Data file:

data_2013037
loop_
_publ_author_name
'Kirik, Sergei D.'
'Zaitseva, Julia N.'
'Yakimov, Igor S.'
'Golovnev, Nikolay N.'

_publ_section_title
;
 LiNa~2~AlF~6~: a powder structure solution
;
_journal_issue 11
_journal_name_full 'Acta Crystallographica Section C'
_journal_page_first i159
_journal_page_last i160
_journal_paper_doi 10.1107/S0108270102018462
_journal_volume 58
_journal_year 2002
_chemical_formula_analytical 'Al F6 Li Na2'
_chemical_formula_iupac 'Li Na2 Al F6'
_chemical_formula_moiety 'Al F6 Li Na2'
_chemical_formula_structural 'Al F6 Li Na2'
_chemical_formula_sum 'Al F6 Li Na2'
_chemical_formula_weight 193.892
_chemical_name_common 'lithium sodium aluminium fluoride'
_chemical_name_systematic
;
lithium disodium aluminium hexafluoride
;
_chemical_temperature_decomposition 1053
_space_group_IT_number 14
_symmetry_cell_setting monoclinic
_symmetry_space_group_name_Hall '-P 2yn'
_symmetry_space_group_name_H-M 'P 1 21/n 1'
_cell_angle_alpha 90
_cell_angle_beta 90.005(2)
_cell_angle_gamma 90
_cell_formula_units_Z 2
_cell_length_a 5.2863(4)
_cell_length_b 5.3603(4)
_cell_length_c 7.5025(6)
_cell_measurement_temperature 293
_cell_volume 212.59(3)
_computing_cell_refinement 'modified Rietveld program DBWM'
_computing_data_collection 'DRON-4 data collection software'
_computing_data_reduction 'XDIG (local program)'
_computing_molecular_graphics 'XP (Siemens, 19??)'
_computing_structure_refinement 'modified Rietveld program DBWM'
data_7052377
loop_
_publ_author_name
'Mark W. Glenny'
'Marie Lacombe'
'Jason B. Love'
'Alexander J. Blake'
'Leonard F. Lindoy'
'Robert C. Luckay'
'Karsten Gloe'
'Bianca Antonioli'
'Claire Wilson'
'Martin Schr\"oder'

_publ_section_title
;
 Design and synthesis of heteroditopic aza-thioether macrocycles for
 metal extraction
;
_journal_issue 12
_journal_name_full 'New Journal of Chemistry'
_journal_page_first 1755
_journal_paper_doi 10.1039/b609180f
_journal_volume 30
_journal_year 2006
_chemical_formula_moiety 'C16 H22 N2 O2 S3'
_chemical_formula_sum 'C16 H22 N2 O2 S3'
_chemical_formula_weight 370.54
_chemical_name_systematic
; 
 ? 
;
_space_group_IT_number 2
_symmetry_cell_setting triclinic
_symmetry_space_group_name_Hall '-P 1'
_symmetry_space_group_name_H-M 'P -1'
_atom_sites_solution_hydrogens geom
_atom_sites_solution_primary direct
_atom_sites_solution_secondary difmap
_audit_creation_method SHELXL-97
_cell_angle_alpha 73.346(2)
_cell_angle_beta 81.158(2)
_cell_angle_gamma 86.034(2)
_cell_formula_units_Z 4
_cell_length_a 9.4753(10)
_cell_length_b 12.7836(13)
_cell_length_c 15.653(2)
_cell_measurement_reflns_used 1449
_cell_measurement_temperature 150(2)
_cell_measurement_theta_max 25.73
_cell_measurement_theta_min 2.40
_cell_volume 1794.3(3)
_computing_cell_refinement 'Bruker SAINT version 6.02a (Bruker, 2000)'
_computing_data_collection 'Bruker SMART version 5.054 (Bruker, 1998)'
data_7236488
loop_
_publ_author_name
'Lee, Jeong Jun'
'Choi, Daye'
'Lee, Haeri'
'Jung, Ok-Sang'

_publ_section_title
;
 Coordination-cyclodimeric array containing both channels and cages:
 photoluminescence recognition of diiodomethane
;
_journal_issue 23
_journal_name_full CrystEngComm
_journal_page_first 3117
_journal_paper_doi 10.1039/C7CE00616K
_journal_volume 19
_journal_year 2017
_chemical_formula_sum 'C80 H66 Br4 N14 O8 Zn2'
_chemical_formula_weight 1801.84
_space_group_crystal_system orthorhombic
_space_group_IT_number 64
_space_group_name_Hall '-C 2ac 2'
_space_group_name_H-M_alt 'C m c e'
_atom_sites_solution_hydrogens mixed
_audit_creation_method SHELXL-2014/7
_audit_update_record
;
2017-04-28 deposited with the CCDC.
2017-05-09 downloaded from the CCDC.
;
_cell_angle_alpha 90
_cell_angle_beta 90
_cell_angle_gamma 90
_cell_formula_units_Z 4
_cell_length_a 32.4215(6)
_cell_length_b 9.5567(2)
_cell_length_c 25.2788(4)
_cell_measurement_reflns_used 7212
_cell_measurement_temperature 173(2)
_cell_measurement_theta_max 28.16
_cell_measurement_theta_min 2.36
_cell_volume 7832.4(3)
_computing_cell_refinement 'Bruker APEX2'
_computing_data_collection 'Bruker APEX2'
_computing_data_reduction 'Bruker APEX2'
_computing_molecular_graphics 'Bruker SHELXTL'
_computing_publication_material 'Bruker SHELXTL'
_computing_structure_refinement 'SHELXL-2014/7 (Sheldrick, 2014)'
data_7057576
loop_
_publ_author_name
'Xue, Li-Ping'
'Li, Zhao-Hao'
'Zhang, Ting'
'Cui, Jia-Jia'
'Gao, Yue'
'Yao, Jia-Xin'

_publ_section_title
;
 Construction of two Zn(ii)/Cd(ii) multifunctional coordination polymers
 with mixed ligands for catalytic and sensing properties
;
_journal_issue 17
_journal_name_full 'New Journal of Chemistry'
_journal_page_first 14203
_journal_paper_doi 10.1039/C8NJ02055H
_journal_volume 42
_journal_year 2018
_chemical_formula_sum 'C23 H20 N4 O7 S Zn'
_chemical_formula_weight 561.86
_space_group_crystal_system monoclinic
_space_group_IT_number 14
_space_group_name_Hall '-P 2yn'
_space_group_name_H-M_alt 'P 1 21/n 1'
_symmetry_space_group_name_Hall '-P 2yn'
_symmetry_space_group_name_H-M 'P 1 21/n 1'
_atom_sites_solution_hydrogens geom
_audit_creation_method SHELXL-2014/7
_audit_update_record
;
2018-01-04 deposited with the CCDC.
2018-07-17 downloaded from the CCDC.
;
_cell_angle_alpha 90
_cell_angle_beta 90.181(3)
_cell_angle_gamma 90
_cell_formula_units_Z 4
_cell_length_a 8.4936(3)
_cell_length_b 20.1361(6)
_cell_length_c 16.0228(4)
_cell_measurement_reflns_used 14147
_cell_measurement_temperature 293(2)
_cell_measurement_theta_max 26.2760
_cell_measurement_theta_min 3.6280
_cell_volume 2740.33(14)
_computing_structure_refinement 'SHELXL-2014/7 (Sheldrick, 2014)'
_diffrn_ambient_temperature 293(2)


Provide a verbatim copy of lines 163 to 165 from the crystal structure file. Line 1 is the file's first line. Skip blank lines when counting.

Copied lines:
 with mixed ligands for catalytic and sensing properties
;
_journal_issue 17